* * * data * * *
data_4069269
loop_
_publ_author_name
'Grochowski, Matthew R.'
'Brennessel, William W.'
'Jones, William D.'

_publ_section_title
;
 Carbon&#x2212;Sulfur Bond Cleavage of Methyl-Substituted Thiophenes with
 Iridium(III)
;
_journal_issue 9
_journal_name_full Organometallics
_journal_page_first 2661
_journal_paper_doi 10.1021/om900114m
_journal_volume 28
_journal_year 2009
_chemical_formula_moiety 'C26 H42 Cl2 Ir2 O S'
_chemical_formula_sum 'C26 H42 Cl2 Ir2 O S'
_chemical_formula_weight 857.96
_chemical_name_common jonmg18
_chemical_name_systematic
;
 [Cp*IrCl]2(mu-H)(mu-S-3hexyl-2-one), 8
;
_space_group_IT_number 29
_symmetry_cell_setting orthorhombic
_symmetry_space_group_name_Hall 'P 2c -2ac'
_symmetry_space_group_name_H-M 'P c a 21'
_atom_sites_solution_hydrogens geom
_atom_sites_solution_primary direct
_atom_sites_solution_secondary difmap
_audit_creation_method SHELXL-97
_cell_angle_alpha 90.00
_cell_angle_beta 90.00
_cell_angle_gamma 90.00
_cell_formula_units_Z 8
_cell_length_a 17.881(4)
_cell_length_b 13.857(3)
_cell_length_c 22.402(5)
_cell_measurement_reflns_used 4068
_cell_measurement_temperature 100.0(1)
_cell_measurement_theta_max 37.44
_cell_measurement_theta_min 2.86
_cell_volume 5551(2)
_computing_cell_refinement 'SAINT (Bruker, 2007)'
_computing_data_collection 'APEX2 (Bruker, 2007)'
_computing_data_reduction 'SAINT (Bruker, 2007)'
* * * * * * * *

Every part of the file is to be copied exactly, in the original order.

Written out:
data_4069269
loop_
_publ_author_name
'Grochowski, Matthew R.'
'Brennessel, William W.'
'Jones, William D.'

_publ_section_title
;
 Carbon&#x2212;Sulfur Bond Cleavage of Methyl-Substituted Thiophenes with
 Iridium(III)
;
_journal_issue 9
_journal_name_full Organometallics
_journal_page_first 2661
_journal_paper_doi 10.1021/om900114m
_journal_volume 28
_journal_year 2009
_chemical_formula_moiety 'C26 H42 Cl2 Ir2 O S'
_chemical_formula_sum 'C26 H42 Cl2 Ir2 O S'
_chemical_formula_weight 857.96
_chemical_name_common jonmg18
_chemical_name_systematic
;
 [Cp*IrCl]2(mu-H)(mu-S-3hexyl-2-one), 8
;
_space_group_IT_number 29
_symmetry_cell_setting orthorhombic
_symmetry_space_group_name_Hall 'P 2c -2ac'
_symmetry_space_group_name_H-M 'P c a 21'
_atom_sites_solution_hydrogens geom
_atom_sites_solution_primary direct
_atom_sites_solution_secondary difmap
_audit_creation_method SHELXL-97
_cell_angle_alpha 90.00
_cell_angle_beta 90.00
_cell_angle_gamma 90.00
_cell_formula_units_Z 8
_cell_length_a 17.881(4)
_cell_length_b 13.857(3)
_cell_length_c 22.402(5)
_cell_measurement_reflns_used 4068
_cell_measurement_temperature 100.0(1)
_cell_measurement_theta_max 37.44
_cell_measurement_theta_min 2.86
_cell_volume 5551(2)
_computing_cell_refinement 'SAINT (Bruker, 2007)'
_computing_data_collection 'APEX2 (Bruker, 2007)'
_computing_data_reduction 'SAINT (Bruker, 2007)'